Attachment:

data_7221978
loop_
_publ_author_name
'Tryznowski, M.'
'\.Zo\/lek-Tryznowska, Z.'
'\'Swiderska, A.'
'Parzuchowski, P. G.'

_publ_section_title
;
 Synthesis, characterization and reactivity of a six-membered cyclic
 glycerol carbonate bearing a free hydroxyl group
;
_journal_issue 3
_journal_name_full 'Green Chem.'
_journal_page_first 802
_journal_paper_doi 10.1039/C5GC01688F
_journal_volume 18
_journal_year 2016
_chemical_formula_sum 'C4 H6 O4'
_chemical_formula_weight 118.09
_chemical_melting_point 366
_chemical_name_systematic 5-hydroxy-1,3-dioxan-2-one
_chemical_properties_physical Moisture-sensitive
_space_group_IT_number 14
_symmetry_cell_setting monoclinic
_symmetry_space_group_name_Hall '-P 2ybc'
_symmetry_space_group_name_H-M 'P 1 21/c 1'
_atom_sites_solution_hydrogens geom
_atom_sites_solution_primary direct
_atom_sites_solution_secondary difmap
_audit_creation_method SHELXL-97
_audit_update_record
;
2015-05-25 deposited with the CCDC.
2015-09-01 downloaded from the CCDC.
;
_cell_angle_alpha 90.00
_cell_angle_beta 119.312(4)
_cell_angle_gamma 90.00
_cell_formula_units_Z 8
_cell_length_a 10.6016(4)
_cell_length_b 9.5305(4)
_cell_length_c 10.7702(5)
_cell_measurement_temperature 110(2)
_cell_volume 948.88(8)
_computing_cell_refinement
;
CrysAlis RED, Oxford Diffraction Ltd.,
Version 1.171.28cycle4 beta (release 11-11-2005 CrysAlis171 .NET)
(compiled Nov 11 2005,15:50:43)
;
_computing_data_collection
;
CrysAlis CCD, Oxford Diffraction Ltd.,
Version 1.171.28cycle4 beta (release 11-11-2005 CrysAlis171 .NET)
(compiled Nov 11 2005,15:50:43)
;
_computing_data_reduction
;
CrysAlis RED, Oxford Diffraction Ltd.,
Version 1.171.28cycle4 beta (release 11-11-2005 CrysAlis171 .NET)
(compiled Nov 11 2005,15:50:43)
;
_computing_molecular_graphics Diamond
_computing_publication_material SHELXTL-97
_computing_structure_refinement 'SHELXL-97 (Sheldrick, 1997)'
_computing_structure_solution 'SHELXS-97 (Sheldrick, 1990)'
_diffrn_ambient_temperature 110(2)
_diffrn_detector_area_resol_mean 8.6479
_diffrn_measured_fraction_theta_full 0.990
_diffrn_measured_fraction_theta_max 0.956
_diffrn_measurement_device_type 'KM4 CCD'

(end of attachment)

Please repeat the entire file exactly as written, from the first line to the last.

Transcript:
data_7221978
loop_
_publ_author_name
'Tryznowski, M.'
'\.Zo\/lek-Tryznowska, Z.'
'\'Swiderska, A.'
'Parzuchowski, P. G.'

_publ_section_title
;
 Synthesis, characterization and reactivity of a six-membered cyclic
 glycerol carbonate bearing a free hydroxyl group
;
_journal_issue 3
_journal_name_full 'Green Chem.'
_journal_page_first 802
_journal_paper_doi 10.1039/C5GC01688F
_journal_volume 18
_journal_year 2016
_chemical_formula_sum 'C4 H6 O4'
_chemical_formula_weight 118.09
_chemical_melting_point 366
_chemical_name_systematic 5-hydroxy-1,3-dioxan-2-one
_chemical_properties_physical Moisture-sensitive
_space_group_IT_number 14
_symmetry_cell_setting monoclinic
_symmetry_space_group_name_Hall '-P 2ybc'
_symmetry_space_group_name_H-M 'P 1 21/c 1'
_atom_sites_solution_hydrogens geom
_atom_sites_solution_primary direct
_atom_sites_solution_secondary difmap
_audit_creation_method SHELXL-97
_audit_update_record
;
2015-05-25 deposited with the CCDC.
2015-09-01 downloaded from the CCDC.
;
_cell_angle_alpha 90.00
_cell_angle_beta 119.312(4)
_cell_angle_gamma 90.00
_cell_formula_units_Z 8
_cell_length_a 10.6016(4)
_cell_length_b 9.5305(4)
_cell_length_c 10.7702(5)
_cell_measurement_temperature 110(2)
_cell_volume 948.88(8)
_computing_cell_refinement
;
CrysAlis RED, Oxford Diffraction Ltd.,
Version 1.171.28cycle4 beta (release 11-11-2005 CrysAlis171 .NET)
(compiled Nov 11 2005,15:50:43)
;
_computing_data_collection
;
CrysAlis CCD, Oxford Diffraction Ltd.,
Version 1.171.28cycle4 beta (release 11-11-2005 CrysAlis171 .NET)
(compiled Nov 11 2005,15:50:43)
;
_computing_data_reduction
;
CrysAlis RED, Oxford Diffraction Ltd.,
Version 1.171.28cycle4 beta (release 11-11-2005 CrysAlis171 .NET)
(compiled Nov 11 2005,15:50:43)
;
_computing_molecular_graphics Diamond
_computing_publication_material SHELXTL-97
_computing_structure_refinement 'SHELXL-97 (Sheldrick, 1997)'
_computing_structure_solution 'SHELXS-97 (Sheldrick, 1990)'
_diffrn_ambient_temperature 110(2)
_diffrn_detector_area_resol_mean 8.6479
_diffrn_measured_fraction_theta_full 0.990
_diffrn_measured_fraction_theta_max 0.956
_diffrn_measurement_device_type 'KM4 CCD'